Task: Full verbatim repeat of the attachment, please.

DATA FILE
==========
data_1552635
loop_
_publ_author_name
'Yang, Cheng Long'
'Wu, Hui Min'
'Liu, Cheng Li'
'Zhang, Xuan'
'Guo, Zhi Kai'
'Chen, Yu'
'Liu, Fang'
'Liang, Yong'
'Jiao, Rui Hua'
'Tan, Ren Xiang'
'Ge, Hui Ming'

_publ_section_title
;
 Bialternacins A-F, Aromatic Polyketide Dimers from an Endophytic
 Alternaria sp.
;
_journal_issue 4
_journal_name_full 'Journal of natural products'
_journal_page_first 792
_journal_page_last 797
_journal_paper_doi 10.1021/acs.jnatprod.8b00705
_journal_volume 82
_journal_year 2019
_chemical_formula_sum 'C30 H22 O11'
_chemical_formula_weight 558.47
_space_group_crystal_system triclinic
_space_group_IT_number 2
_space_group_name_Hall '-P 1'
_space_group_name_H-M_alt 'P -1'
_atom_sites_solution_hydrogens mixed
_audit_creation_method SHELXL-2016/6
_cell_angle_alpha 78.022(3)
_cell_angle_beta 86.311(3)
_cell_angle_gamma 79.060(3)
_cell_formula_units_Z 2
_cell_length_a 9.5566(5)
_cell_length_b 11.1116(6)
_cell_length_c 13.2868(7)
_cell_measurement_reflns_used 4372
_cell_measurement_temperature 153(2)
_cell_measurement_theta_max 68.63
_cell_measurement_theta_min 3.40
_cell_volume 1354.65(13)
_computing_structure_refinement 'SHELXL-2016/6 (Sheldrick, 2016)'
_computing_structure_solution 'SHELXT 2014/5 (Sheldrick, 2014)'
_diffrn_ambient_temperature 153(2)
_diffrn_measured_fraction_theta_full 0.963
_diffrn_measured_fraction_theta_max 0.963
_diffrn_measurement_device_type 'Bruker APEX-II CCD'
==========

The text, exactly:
data_1552635
loop_
_publ_author_name
'Yang, Cheng Long'
'Wu, Hui Min'
'Liu, Cheng Li'
'Zhang, Xuan'
'Guo, Zhi Kai'
'Chen, Yu'
'Liu, Fang'
'Liang, Yong'
'Jiao, Rui Hua'
'Tan, Ren Xiang'
'Ge, Hui Ming'

_publ_section_title
;
 Bialternacins A-F, Aromatic Polyketide Dimers from an Endophytic
 Alternaria sp.
;
_journal_issue 4
_journal_name_full 'Journal of natural products'
_journal_page_first 792
_journal_page_last 797
_journal_paper_doi 10.1021/acs.jnatprod.8b00705
_journal_volume 82
_journal_year 2019
_chemical_formula_sum 'C30 H22 O11'
_chemical_formula_weight 558.47
_space_group_crystal_system triclinic
_space_group_IT_number 2
_space_group_name_Hall '-P 1'
_space_group_name_H-M_alt 'P -1'
_atom_sites_solution_hydrogens mixed
_audit_creation_method SHELXL-2016/6
_cell_angle_alpha 78.022(3)
_cell_angle_beta 86.311(3)
_cell_angle_gamma 79.060(3)
_cell_formula_units_Z 2
_cell_length_a 9.5566(5)
_cell_length_b 11.1116(6)
_cell_length_c 13.2868(7)
_cell_measurement_reflns_used 4372
_cell_measurement_temperature 153(2)
_cell_measurement_theta_max 68.63
_cell_measurement_theta_min 3.40
_cell_volume 1354.65(13)
_computing_structure_refinement 'SHELXL-2016/6 (Sheldrick, 2016)'
_computing_structure_solution 'SHELXT 2014/5 (Sheldrick, 2014)'
_diffrn_ambient_temperature 153(2)
_diffrn_measured_fraction_theta_full 0.963
_diffrn_measured_fraction_theta_max 0.963
_diffrn_measurement_device_type 'Bruker APEX-II CCD'